We pride ourselves on having the friendliest
and most welcoming forums for moms and moms to be! Please take a moment
for free so you can be a part of our growing community of mothers.
If you have any problems registering please drop an email to email@example.com.
Our community is moderated by our moderation team so you won't see spam or offensive messages posted on our forums. Each of our message boards is hosted by JustMommies hosts, whose names are listed at the top each board. We hope you find our message boards friendly, helpful, and fun to be on!
Some of my favs that we see around here quite a bit:
1. Evolution is only a theory. It is not a fact or a scientific law.
Many people learned in elementary school that a theory falls in the middle of a hierarchy of certainty--above a mere hypothesis but below a law. Scientists do not use the terms that way, however. According to the National Academy of Sciences (NAS), a scientific theory is "a well-substantiated explanation of some aspect of the natural world that can incorporate facts, laws, inferences, and tested hypotheses." No amount of validation changes a theory into a law, which is a descriptive generalization about nature. So when scientists talk about the theory of evolution--or the atomic theory or the theory of relativity, for that matter--they are not expressing reservations about its truth.[/b]
6. If humans descended from monkeys, why are there still monkeys?
This surprisingly common argument reflects several levels of ignorance about evolution. The first mistake is that evolution does not teach that humans descended from monkeys; it states that both have a common ancestor.
The deeper error is that this objection is tantamount to asking, "If children descended from adults, why are there still adults?" New species evolve by splintering off from established ones, when populations of organisms become isolated from the main branch of their family and acquire sufficient differences to remain forever distinct. The parent species may survive indefinitely thereafter, or it may become extinct.[/b]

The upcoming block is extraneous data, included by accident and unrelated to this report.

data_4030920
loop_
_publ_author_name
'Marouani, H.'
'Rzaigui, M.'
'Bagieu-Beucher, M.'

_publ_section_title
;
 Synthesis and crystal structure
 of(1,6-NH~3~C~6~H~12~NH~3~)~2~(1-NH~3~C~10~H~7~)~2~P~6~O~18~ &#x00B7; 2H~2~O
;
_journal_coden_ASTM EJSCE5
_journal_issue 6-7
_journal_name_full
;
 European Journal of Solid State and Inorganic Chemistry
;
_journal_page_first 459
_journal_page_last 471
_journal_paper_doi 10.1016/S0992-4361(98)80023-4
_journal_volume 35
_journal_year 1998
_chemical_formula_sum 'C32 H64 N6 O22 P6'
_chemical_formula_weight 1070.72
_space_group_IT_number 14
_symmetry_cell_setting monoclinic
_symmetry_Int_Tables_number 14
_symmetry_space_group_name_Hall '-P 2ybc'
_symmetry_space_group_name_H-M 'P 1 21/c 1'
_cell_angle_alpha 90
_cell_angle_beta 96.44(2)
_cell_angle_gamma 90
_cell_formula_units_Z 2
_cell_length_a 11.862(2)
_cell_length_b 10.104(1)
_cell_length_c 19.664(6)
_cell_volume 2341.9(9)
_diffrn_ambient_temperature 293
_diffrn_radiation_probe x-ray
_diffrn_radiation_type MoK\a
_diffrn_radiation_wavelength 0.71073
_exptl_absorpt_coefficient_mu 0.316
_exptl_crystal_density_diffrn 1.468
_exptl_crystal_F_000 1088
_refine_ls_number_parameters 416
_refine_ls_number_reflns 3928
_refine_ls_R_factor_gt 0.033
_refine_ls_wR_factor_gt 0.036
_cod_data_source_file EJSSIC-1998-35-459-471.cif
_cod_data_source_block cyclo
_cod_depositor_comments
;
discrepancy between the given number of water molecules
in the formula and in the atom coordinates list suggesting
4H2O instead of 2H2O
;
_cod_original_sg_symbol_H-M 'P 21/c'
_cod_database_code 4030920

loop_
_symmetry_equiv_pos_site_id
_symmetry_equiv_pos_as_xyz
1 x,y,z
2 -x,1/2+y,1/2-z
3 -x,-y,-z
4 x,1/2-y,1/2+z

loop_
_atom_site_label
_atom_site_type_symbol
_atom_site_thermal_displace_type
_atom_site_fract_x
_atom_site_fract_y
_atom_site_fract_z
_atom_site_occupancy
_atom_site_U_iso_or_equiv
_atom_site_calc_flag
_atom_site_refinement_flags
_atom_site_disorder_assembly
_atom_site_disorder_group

8. Mathematically, it is inconceivable that anything as complex as a protein, let alone a living cell or a human, could spring up by chance.
Chance plays a part in evolution (for example, in the random mutations that can give rise to new traits), but evolution does not depend on chance to create organisms, proteins or other entities. Quite the opposite: natural selection, the principal known mechanism of evolution, harnesses nonrandom change by preserving "desirable" (adaptive) features and eliminating "undesirable" (nonadaptive) ones. As long as the forces of selection stay constant, natural selection can push evolution in one direction and produce sophisticated structures in surprisingly short times.
As an analogy, consider the 13-letter sequence "TOBEORNOTTOBE." Those hypothetical million monkeys, each pecking out one phrase a second, could take as long as 78,800 years to find it among the 2613 sequences of that length. But in the 1980s Richard Hardison of Glendale College wrote a computer program that generated phrases randomly while preserving the positions of individual letters that happened to be correctly placed (in effect, selecting for phrases more like Hamlet's). On average, the program re-created the phrase in just 336 iterations, less than 90 seconds. Even more amazing, it could reconstruct Shakespeare's entire play in just four and a half days.[/b]
Lots of other goodies in there. Happy reading!
taking jm breaks if you don't see me around much
Hop eyou enjoy it! It's very well done; I think it covers most of the arguments they use and even throws a few in that I have only heard about and not run into myself. Lots of good analogies that make it easy to understand as well (which helps in debates).
taking jm breaks if you don't see me around much
<div align="center">Rachel and Dan married since July 4, 2000
DD Sarah Abbey born 9-8-04 (@ 34.3 wks, 5 lbs 1 oz. pre-eclampsia)</div><div align="center">DS Corbin Carroll born 6-29-06 (@ 35.3 wks, 6 lbs 3 oz. pre-eclampsia. emergency c-section)</div><div align="center"><span style="font-family:Franklin Gothic Medium">See MySpace</span></div>
<div align="center"> </div>
I love it! Richard Dawkins covers these and more in his books, my personal favorite being his newest, The God Delusion. Refuting ignorance is just too easy, isn't it?
However, the conversation always hits that dead end when they say:
"Well, that's why it's called faith."
When intelligence fails you... claim faith.
When you ask too smart a question... remember faith.
When you get too close to reality... fall back on your faith.
When you disagree with the doctrine... redouble your faith.
Faith is religion's secret weapon because it is immune to logic... you just can't argue with it. Believe me, I've tried. It's like driving around and around one of those traffic circles but with no exits.